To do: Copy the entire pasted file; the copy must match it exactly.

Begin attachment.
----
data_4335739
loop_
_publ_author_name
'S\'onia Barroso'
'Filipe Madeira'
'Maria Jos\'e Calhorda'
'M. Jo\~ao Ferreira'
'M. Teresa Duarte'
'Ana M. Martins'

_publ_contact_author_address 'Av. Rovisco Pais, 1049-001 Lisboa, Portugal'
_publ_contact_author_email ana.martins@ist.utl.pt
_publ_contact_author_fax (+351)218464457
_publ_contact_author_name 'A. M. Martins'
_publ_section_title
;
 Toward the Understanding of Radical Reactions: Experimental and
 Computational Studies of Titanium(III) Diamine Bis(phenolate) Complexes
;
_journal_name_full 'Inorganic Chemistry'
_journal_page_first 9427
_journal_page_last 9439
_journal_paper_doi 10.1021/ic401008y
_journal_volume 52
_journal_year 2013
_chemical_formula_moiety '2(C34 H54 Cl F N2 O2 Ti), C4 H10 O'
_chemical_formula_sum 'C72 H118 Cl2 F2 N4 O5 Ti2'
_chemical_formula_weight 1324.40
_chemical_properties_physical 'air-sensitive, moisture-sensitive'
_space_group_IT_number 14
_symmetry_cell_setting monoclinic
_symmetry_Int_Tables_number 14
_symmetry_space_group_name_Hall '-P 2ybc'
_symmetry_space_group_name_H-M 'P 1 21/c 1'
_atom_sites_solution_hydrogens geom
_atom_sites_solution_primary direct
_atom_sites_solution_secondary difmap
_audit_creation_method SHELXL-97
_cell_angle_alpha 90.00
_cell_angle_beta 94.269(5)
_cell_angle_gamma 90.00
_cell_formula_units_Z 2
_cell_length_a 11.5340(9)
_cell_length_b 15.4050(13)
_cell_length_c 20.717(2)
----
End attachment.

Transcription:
data_4335739
loop_
_publ_author_name
'S\'onia Barroso'
'Filipe Madeira'
'Maria Jos\'e Calhorda'
'M. Jo\~ao Ferreira'
'M. Teresa Duarte'
'Ana M. Martins'

_publ_contact_author_address 'Av. Rovisco Pais, 1049-001 Lisboa, Portugal'
_publ_contact_author_email ana.martins@ist.utl.pt
_publ_contact_author_fax (+351)218464457
_publ_contact_author_name 'A. M. Martins'
_publ_section_title
;
 Toward the Understanding of Radical Reactions: Experimental and
 Computational Studies of Titanium(III) Diamine Bis(phenolate) Complexes
;
_journal_name_full 'Inorganic Chemistry'
_journal_page_first 9427
_journal_page_last 9439
_journal_paper_doi 10.1021/ic401008y
_journal_volume 52
_journal_year 2013
_chemical_formula_moiety '2(C34 H54 Cl F N2 O2 Ti), C4 H10 O'
_chemical_formula_sum 'C72 H118 Cl2 F2 N4 O5 Ti2'
_chemical_formula_weight 1324.40
_chemical_properties_physical 'air-sensitive, moisture-sensitive'
_space_group_IT_number 14
_symmetry_cell_setting monoclinic
_symmetry_Int_Tables_number 14
_symmetry_space_group_name_Hall '-P 2ybc'
_symmetry_space_group_name_H-M 'P 1 21/c 1'
_atom_sites_solution_hydrogens geom
_atom_sites_solution_primary direct
_atom_sites_solution_secondary difmap
_audit_creation_method SHELXL-97
_cell_angle_alpha 90.00
_cell_angle_beta 94.269(5)
_cell_angle_gamma 90.00
_cell_formula_units_Z 2
_cell_length_a 11.5340(9)
_cell_length_b 15.4050(13)
_cell_length_c 20.717(2)